We have a "schwag" bag that contains various tradables, a couple of baggies with logs, any Travel bugs that we are holding, tweezers, small flashlight (which was woefully inadequate for the Lights of Zetar (GC2JK35)), extra rechargable batteries, a small cache container, a pen and a pencil.
Started Geocaching with a Cobra 500, but since January 2011 I have had the luxury of using an Oregon 450. Paperless caching is very enjoyable.
Generally when in a situation where muggles are involved, I will walk away from the GZ and attempt the find on the return. Have attempted a) the tie/retie shoe and b) pretending the GPSr is a camera or phone, but neither strategy has met with much success.
I started using this handle when creating exams in the late 1980s. Generally refered to as the "infamous Dr. Gnirips from Brandon University studying the growth promoting ability of some herb or drug". It is the inverse of my surname.
I found the geocoin Interlake Tourism Association 2010 Geocoin and immediately ordered two of them. I have set one of them on a tour and kept one to enjoy. A beautiful coin!
Manitoba is blessed with a huge number of terrific cachers. Living in the south end of the city, one gets to see caches by some of the most prominent hiders in Manitoba. Names that seem to pop up frequently include 1Queenand4Jokers, Xplorer and Ramblin' Rose, MHZ and GFM, Trove_Chasers, 1Purplemonkeydishwasher1, Old Billygoat, Ruylopez, MissionMode, klblue, Trag_cachers, Pa_Bottle, ... and of course OHMIC!
The first 800 or so finds were generally solo. Mrs Gnirips has enjoyed many since.
We have tentative plans to cache New Zealand (if the earth stops shaking) next spring and Dublin, Ireland the following spring.
It has been in the sights for quite a period: The Changeling (GC2V6VC)!
My favourite placed cache is Piled Higher & Deeper (GC2HEYR), a three stage multi located in a quiet portion of The University of Manitoba. It involves a walk along the berms separating Fort Richmond and the developing SmartPark. The walk takes you near the RTDS building that straddles a pond. At each stage the finder is granted a diploma starting with a B.Sc followed by a M.Sc and finally the cacher acquires a Ph.D. in geocaching.
For recreational reading, I recently finished "What the Dog Saw" by Malcolm Gladwell and am currently reading "The Book of Negroes" by Lawrence Hill. I am also reading/reviewing the fourth edition of Douglas Montgomery's "Introduction to Statistical Quality Control". Always have a couple of journal articles around that I am "sifting" through.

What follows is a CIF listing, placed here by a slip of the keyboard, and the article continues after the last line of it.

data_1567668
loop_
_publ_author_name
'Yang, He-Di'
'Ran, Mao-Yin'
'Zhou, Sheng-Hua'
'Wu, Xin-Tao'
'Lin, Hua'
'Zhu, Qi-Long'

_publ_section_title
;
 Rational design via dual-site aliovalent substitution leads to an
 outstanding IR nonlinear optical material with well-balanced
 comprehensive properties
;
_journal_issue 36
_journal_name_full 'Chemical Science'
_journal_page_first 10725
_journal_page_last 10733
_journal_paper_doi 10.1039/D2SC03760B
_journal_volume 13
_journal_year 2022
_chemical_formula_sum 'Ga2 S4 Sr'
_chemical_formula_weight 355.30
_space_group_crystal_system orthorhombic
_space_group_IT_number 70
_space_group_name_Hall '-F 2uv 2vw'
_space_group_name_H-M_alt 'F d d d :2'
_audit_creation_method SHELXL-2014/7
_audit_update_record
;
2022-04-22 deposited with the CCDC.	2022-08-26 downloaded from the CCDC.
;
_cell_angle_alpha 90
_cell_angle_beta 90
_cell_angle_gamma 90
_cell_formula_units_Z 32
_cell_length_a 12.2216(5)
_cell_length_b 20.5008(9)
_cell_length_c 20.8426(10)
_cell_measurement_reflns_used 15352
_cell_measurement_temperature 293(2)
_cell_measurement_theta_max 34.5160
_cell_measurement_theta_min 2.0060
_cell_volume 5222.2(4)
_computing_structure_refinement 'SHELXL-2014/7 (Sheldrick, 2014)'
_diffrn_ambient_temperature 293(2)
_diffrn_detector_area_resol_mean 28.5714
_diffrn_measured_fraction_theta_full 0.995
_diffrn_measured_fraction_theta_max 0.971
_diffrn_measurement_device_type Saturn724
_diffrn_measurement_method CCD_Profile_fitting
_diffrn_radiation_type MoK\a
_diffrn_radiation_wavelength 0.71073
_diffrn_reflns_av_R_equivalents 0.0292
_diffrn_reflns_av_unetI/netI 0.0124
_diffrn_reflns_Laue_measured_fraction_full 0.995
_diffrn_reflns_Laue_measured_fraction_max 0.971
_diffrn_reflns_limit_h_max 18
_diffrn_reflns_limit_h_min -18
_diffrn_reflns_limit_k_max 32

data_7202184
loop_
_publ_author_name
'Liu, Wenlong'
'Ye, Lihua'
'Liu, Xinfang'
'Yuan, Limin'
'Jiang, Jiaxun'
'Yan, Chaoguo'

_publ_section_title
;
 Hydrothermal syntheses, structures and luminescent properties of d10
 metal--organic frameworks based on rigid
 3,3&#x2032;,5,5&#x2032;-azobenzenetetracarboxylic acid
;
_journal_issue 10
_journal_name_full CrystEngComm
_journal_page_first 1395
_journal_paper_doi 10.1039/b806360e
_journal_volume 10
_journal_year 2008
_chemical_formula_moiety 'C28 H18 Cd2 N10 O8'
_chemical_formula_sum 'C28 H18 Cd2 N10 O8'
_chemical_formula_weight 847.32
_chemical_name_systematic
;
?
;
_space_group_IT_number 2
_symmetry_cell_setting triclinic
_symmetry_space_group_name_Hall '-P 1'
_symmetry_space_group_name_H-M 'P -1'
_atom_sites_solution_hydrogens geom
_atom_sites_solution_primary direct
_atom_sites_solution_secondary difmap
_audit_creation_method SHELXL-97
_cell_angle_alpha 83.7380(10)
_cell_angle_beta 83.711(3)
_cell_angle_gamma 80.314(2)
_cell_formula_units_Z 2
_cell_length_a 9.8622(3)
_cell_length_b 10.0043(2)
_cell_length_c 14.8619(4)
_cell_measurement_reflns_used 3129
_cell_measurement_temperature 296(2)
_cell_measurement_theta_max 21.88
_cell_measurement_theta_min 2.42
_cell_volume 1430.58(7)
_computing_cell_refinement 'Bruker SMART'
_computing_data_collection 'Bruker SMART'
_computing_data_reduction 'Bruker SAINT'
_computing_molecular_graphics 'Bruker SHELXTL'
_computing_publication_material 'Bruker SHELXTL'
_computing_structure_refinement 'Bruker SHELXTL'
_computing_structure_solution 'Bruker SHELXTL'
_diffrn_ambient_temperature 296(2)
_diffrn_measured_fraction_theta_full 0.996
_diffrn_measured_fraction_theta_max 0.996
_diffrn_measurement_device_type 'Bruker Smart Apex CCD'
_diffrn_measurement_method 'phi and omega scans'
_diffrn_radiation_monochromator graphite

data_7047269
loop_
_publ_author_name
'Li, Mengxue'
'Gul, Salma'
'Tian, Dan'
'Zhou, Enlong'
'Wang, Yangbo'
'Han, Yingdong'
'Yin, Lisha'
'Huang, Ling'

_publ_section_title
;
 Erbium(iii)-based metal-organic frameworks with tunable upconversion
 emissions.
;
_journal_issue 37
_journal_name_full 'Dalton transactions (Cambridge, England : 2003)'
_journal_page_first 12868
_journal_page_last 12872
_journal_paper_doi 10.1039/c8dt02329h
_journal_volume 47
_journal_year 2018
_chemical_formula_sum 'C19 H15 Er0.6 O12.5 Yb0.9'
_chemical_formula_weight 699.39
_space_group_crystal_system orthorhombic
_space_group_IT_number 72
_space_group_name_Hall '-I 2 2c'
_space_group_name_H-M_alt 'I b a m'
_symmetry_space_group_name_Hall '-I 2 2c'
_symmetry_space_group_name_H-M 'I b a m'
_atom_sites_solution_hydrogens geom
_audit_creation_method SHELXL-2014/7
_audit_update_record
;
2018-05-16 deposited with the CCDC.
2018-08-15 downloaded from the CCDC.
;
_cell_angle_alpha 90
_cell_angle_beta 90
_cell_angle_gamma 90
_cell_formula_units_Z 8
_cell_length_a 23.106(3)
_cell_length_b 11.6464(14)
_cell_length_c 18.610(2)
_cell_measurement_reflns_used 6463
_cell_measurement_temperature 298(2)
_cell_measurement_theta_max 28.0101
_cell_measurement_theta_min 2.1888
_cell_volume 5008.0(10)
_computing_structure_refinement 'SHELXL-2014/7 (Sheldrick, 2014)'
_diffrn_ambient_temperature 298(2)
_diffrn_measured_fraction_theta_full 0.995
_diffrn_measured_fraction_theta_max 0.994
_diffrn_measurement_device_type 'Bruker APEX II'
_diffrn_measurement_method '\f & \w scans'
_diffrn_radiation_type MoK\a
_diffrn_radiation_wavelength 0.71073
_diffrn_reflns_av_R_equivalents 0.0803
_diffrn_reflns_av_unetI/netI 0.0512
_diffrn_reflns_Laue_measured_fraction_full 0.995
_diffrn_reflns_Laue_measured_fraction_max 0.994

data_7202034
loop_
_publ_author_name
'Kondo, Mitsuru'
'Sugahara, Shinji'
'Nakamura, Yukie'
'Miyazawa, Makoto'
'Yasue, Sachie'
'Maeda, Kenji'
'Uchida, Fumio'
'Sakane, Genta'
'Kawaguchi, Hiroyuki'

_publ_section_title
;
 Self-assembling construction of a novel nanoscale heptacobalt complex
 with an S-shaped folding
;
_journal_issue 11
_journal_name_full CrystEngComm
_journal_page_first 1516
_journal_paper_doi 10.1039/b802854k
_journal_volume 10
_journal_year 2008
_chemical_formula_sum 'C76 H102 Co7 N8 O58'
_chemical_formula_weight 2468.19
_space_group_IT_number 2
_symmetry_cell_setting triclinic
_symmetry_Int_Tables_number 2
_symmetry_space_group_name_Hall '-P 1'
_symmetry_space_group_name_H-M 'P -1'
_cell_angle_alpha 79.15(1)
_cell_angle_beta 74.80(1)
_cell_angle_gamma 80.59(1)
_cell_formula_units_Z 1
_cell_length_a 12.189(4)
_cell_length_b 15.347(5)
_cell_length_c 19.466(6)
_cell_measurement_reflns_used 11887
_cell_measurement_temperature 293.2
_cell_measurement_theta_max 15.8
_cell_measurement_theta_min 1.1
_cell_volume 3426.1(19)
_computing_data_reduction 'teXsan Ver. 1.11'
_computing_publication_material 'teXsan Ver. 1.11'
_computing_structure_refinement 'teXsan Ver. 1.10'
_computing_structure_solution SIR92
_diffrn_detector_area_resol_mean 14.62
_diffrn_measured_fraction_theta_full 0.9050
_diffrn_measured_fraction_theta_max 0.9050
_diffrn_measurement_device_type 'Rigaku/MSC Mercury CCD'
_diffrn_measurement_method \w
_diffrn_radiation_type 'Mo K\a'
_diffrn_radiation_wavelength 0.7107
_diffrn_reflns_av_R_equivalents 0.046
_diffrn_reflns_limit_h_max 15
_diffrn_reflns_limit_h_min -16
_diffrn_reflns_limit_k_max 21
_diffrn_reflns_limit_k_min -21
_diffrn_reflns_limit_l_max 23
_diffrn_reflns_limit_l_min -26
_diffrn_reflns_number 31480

There are two caches within 1.5 miles of my home (both involve climbing). I can see one from terra firma, but have not yet convinced myself to make the reach for either!
Currently I am playing around with Mathematica8 in an attempt to incorporate some of its functionality into my geocaching activities. I have tried some of the geocaching specific packages such as GSAK but found most to be pretty clunky. I routinely use the MBGA website as it provides a solid distance calculator, the MBGA logos and FTF certificates. I also use a Lat&Long finder and Google Maps.
Originally used it in a research mode, I continue to use it as a trail tracker when in remote parts of Canada. Mapped out the area where the Kaskattama River empties into Hudson Bay (in the keystone portion of the province) as well as some lakes and eskers along the Nunavit/Manitoba border.
Among others, I have the most recent from Bruce Springsteen, original Wyrd Sisters, Donovan (3 disc set), Green Day (Dookie & American Idiot), Traveling Wilburys (1 and 3), Boston Blackie (old Radio plays) and Back Bencher (last four episodes). Mrs. Gnirips suggests "It may be more appropriate to ask what is not in his iPod/CD player right now".